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An Indian culinary must-have is off the menu as prices jump 400%

<i>Debarchan Chatterjee/NurPhoto/Getty Images</i><br/>Vegetable prices across India
Debarchan Chatterjee/NurPhoto/Getty Images
Vegetable prices across India

By Tara Subramaniam and Sania Farooqui

New Delhi (CNN) — From butter chicken to paneer makhani, Indian cuisine is unthinkable without the ubiquitous tomato.

But the culinary staple is now off the menu at homes and restaurants across the country after prices soared by more than 400% due to crop failures following scorching heat waves and heavy rains, according to farmers and agriculture experts.

A kilogram (2.2 pounds) of tomatoes sold in the capital New Delhi this week cost 138 rupees ($1.68), a startling fivefold jump from the 27 rupees ($0.33) recorded in January, according to data from the Department of Consumer Affairs.

Asha, a homemaker in the capital who asked to be referred to only by her first name, told CNN the increase has hit her seven-member family hard. She uses tomatoes in almost every dishes she makes.

“This tomato price hike is impacting us a lot,” she said. “It’s unbelievable.”

“Tomatoes are an integral part of our vegetarian diet … [but] these past couple of days, I am conscious about what I am cooking because it’s so expensive.”

Asha’s family isn’t the only ones affected. Some of McDonald’s (MCD) restaurants across the country have temporarily stopped serving tomatoes on their burgers, citing quality issues and shortages of supply.

Connaught Plaza Restaurants, which manages the McDonald’s franchises in the north and east of India, placed signs outside impacted restaurants saying they were “not able to get adequate quantities of tomatoes which pass our world class stringent quality checks.”

Photos of the notices were circulated widely on social media, including by Raghav Chadha, a member of parliament with the Aam Aadmi Party.

“Even McDonald’s can’t afford tomatoes anymore,” Chadha wrote on Twitter. “Be it in our homes or restaurants, with inflation spiraling out of control, the government has turned happy meals into sad meals.”

A driving factor behind the current shortage of tomatoes is extreme weather associated with climate change, said Jocelyn Boiteau, a post doctoral associate at the Tata-Cornell Institute for Agriculture and Nutrition.

Blistering temperatures have engulfed India and other parts of Asia in recent weeks. Globally, last week saw the hottest temperature ever recorded, according to data from two climate tracking agencies that covered multiple decades.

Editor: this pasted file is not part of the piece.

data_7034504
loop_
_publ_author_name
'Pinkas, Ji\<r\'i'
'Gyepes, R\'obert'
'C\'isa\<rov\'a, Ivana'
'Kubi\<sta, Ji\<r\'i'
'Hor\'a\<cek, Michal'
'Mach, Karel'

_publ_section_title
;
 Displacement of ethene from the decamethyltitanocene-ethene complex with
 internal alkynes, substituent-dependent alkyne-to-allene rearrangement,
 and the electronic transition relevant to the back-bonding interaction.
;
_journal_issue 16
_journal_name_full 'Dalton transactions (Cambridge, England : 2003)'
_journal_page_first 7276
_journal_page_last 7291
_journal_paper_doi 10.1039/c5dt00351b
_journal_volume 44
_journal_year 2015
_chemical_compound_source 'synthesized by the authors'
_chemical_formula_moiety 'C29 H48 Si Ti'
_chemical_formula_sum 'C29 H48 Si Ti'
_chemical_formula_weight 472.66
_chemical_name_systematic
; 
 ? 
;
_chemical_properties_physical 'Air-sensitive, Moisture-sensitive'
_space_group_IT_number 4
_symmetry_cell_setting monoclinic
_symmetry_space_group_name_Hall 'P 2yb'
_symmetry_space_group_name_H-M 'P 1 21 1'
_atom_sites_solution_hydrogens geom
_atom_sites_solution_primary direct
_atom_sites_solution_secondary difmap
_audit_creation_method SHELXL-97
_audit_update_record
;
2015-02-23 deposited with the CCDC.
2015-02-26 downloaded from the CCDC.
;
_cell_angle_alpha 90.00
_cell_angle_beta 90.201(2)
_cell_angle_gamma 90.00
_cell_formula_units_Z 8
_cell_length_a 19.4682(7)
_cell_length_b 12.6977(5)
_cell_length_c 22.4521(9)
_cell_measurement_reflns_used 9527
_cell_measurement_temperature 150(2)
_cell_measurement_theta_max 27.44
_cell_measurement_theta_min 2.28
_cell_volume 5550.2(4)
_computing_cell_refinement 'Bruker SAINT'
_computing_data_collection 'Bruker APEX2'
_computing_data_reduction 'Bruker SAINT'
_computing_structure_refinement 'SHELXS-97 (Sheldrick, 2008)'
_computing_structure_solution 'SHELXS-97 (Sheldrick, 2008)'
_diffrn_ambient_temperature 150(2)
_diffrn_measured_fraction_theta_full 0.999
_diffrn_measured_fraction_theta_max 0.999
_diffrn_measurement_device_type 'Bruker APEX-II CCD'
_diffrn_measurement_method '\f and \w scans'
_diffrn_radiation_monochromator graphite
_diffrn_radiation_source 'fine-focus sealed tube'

Climate-related reasons

India often experiences heatwaves during the summer months of May and June, but in recent years, they have arrived earlier and become more prolonged.

Last April, India experienced a heatwave which saw temperatures in the country’s capital New Delhi go beyond 40 degrees Celsius (104 Fahrenheit) for seven consecutive days. In some states, the heat forced school closures, damaged crops and put pressure on energy supplies, as officials warned residents to remain indoors and keep hydrated.

India is among the countries expected to be worst affected by the climate crisis, according to the Intergovernmental Panel on Climate Change (IPCC), potentially affecting 1.4 billion people nationwide.

And experts say the the cascading effects will be devastating.

A study published in April by the University of Cambridge said heatwaves in India are putting “unprecedented burdens” on India’s agriculture, economy and public health systems, stalling efforts to reach its development goals.

According to Boiteau, only a few regions in India’s south have suitable conditions for growing tomatoes during the summer months, so any “climate-related issues” in those areas can have a national-level impact on the supply of fresh tomatoes.

This summer, the country has been rocked by both unprecedented amounts of rain and blistering heat waves this summer, highlighting how the world’s most populous nation is among the most vulnerable to the effects of the climate crisis.

Sriram Gadve, president of India’s Vegetable Growers Association, said the constant heatwaves from April to June this year meant tomato plants weren’t able to flower during that period, which affected the crop yield.

“It impacted its growth and that’s why [the] tomato yield this year was impacted by 70%,” he said.

Of the tomatoes that were harvested, over 90% were infected by seed-born viruses, Gadve told CNN, which further exacerbated the supply shortage.

Devinder Sharma, an India-based agriculture policy expert, told CNN the current shortage was also caused in part by farmers throwing away their tomatoes because no one was buying them. While this happens to some degree each year, Sharma said “this time it was much bigger.”

Gadve said prices for tomatoes should stabilize soon, as the next crop should be harvested and ready for sale within a few weeks.

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